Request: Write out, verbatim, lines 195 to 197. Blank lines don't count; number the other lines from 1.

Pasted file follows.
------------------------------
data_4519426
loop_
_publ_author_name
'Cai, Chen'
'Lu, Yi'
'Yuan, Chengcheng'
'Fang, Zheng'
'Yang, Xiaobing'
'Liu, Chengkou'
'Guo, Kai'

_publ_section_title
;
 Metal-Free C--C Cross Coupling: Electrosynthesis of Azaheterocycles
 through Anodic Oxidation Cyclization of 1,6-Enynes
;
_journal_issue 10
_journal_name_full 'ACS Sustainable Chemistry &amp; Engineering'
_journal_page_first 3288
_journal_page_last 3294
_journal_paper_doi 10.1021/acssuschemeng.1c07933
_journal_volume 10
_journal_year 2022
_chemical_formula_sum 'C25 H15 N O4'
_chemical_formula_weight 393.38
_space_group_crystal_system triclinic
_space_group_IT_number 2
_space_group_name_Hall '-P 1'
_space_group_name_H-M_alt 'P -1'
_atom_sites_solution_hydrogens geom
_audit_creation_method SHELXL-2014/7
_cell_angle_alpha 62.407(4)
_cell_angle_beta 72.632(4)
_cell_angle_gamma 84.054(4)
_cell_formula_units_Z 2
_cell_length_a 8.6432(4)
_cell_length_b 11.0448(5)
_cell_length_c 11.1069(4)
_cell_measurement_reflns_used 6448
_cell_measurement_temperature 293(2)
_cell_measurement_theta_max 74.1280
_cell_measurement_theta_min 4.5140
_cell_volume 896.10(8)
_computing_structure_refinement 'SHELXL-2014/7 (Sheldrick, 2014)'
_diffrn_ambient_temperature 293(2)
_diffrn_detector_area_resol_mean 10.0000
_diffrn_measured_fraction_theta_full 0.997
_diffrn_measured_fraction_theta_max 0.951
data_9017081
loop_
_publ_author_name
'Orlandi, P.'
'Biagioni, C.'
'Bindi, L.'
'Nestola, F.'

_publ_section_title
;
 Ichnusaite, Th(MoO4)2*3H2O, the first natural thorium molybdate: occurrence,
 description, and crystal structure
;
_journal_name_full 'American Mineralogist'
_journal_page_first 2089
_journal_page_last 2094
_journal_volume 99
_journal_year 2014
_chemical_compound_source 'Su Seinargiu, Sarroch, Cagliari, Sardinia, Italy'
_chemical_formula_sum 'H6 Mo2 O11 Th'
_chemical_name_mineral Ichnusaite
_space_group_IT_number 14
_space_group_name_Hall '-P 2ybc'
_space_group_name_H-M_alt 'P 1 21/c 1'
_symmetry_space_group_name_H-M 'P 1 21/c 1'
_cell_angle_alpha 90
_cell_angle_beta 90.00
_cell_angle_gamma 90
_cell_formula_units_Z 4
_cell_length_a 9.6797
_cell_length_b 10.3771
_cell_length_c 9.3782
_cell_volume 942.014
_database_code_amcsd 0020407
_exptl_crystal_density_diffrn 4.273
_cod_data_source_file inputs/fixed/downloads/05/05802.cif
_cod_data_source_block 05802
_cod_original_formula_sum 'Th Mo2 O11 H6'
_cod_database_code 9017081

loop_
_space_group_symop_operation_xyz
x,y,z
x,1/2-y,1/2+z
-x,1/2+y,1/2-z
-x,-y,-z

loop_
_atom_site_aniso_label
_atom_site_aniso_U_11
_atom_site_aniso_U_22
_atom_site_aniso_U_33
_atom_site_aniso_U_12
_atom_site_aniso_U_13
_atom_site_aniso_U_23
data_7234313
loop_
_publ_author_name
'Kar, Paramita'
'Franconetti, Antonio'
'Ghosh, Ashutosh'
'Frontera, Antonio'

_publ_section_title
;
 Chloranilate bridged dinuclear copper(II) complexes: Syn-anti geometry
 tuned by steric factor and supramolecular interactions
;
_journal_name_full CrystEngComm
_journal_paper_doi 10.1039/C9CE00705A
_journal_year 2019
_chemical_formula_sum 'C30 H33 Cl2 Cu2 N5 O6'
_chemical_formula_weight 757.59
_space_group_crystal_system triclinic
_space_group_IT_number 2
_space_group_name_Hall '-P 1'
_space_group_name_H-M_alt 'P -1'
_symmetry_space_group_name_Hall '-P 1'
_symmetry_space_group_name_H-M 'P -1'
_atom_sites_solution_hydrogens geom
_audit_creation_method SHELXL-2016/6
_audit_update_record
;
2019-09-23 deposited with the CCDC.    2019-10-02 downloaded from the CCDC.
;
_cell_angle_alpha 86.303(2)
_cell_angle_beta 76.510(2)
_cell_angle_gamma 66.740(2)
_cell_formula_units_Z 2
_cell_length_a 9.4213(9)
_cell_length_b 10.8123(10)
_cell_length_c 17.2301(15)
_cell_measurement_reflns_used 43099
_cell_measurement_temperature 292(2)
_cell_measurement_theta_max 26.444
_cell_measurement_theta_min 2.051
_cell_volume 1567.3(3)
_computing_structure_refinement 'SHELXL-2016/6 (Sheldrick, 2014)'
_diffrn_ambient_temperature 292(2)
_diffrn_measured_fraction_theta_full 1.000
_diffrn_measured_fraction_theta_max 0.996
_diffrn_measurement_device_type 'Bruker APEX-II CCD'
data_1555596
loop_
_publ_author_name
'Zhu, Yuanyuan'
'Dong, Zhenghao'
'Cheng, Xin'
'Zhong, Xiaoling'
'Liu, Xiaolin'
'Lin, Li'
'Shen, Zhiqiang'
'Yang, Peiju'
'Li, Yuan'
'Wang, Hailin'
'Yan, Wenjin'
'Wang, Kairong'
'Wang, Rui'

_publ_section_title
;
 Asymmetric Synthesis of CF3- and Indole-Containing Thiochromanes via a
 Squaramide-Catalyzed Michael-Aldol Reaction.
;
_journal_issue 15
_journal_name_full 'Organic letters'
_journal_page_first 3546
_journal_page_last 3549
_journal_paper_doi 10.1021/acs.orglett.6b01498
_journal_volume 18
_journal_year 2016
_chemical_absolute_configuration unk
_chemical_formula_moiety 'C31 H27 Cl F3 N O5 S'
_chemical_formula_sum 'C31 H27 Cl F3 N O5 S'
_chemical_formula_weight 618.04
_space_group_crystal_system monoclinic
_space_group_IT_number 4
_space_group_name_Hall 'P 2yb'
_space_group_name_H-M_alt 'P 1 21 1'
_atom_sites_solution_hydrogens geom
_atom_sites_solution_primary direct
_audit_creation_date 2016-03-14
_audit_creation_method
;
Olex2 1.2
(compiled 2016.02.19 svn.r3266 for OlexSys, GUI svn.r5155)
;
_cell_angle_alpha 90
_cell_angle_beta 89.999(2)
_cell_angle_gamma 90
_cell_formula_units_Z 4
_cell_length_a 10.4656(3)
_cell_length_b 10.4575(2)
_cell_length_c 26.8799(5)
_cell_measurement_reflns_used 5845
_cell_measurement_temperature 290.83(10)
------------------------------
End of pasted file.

_cell_length_b 10.4575(2)
_cell_length_c 26.8799(5)
_cell_measurement_reflns_used 5845